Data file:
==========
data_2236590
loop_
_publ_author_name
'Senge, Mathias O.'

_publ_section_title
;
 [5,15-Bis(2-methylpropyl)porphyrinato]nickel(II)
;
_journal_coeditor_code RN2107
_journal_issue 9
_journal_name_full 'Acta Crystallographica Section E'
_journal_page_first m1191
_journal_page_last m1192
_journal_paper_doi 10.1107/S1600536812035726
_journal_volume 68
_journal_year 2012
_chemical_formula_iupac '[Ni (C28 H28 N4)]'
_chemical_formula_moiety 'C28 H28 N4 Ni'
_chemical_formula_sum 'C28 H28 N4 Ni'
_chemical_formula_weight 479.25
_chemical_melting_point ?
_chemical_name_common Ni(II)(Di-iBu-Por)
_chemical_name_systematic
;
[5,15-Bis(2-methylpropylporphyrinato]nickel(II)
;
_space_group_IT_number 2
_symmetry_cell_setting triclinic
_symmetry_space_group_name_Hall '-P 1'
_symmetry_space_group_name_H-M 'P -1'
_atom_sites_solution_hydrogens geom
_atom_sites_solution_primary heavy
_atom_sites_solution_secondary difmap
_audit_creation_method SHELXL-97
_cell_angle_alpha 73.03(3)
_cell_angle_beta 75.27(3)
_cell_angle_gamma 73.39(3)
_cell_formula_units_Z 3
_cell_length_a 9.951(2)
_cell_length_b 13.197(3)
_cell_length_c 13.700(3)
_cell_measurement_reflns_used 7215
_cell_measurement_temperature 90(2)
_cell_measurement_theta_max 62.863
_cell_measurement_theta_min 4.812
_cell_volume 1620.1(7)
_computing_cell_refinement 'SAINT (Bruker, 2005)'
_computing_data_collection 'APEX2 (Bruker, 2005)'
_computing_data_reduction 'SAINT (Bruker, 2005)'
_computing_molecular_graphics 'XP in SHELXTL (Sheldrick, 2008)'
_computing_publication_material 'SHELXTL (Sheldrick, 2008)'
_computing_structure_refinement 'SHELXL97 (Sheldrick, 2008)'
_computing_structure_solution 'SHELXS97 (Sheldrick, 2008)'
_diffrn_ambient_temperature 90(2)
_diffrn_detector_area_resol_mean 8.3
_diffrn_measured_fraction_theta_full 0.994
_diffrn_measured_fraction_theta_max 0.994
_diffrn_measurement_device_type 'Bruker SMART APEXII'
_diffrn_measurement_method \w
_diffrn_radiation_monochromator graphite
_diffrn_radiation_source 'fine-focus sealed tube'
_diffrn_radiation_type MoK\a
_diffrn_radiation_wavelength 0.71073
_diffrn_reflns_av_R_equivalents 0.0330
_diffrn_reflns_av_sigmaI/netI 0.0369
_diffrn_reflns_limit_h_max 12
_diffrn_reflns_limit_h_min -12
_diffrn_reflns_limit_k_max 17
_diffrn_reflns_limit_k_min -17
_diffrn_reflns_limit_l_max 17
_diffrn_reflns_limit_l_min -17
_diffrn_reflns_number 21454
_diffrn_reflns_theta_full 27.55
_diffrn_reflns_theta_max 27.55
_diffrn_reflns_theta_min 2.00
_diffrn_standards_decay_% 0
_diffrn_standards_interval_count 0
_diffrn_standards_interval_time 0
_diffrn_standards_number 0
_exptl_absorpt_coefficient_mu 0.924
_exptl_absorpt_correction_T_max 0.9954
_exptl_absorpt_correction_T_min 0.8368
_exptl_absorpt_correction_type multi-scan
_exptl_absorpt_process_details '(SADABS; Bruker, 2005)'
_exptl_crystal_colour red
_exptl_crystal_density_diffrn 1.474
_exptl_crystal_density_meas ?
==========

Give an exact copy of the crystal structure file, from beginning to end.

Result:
data_2236590
loop_
_publ_author_name
'Senge, Mathias O.'

_publ_section_title
;
 [5,15-Bis(2-methylpropyl)porphyrinato]nickel(II)
;
_journal_coeditor_code RN2107
_journal_issue 9
_journal_name_full 'Acta Crystallographica Section E'
_journal_page_first m1191
_journal_page_last m1192
_journal_paper_doi 10.1107/S1600536812035726
_journal_volume 68
_journal_year 2012
_chemical_formula_iupac '[Ni (C28 H28 N4)]'
_chemical_formula_moiety 'C28 H28 N4 Ni'
_chemical_formula_sum 'C28 H28 N4 Ni'
_chemical_formula_weight 479.25
_chemical_melting_point ?
_chemical_name_common Ni(II)(Di-iBu-Por)
_chemical_name_systematic
;
[5,15-Bis(2-methylpropylporphyrinato]nickel(II)
;
_space_group_IT_number 2
_symmetry_cell_setting triclinic
_symmetry_space_group_name_Hall '-P 1'
_symmetry_space_group_name_H-M 'P -1'
_atom_sites_solution_hydrogens geom
_atom_sites_solution_primary heavy
_atom_sites_solution_secondary difmap
_audit_creation_method SHELXL-97
_cell_angle_alpha 73.03(3)
_cell_angle_beta 75.27(3)
_cell_angle_gamma 73.39(3)
_cell_formula_units_Z 3
_cell_length_a 9.951(2)
_cell_length_b 13.197(3)
_cell_length_c 13.700(3)
_cell_measurement_reflns_used 7215
_cell_measurement_temperature 90(2)
_cell_measurement_theta_max 62.863
_cell_measurement_theta_min 4.812
_cell_volume 1620.1(7)
_computing_cell_refinement 'SAINT (Bruker, 2005)'
_computing_data_collection 'APEX2 (Bruker, 2005)'
_computing_data_reduction 'SAINT (Bruker, 2005)'
_computing_molecular_graphics 'XP in SHELXTL (Sheldrick, 2008)'
_computing_publication_material 'SHELXTL (Sheldrick, 2008)'
_computing_structure_refinement 'SHELXL97 (Sheldrick, 2008)'
_computing_structure_solution 'SHELXS97 (Sheldrick, 2008)'
_diffrn_ambient_temperature 90(2)
_diffrn_detector_area_resol_mean 8.3
_diffrn_measured_fraction_theta_full 0.994
_diffrn_measured_fraction_theta_max 0.994
_diffrn_measurement_device_type 'Bruker SMART APEXII'
_diffrn_measurement_method \w
_diffrn_radiation_monochromator graphite
_diffrn_radiation_source 'fine-focus sealed tube'
_diffrn_radiation_type MoK\a
_diffrn_radiation_wavelength 0.71073
_diffrn_reflns_av_R_equivalents 0.0330
_diffrn_reflns_av_sigmaI/netI 0.0369
_diffrn_reflns_limit_h_max 12
_diffrn_reflns_limit_h_min -12
_diffrn_reflns_limit_k_max 17
_diffrn_reflns_limit_k_min -17
_diffrn_reflns_limit_l_max 17
_diffrn_reflns_limit_l_min -17
_diffrn_reflns_number 21454
_diffrn_reflns_theta_full 27.55
_diffrn_reflns_theta_max 27.55
_diffrn_reflns_theta_min 2.00
_diffrn_standards_decay_% 0
_diffrn_standards_interval_count 0
_diffrn_standards_interval_time 0
_diffrn_standards_number 0
_exptl_absorpt_coefficient_mu 0.924
_exptl_absorpt_correction_T_max 0.9954
_exptl_absorpt_correction_T_min 0.8368
_exptl_absorpt_correction_type multi-scan
_exptl_absorpt_process_details '(SADABS; Bruker, 2005)'
_exptl_crystal_colour red
_exptl_crystal_density_diffrn 1.474
_exptl_crystal_density_meas ?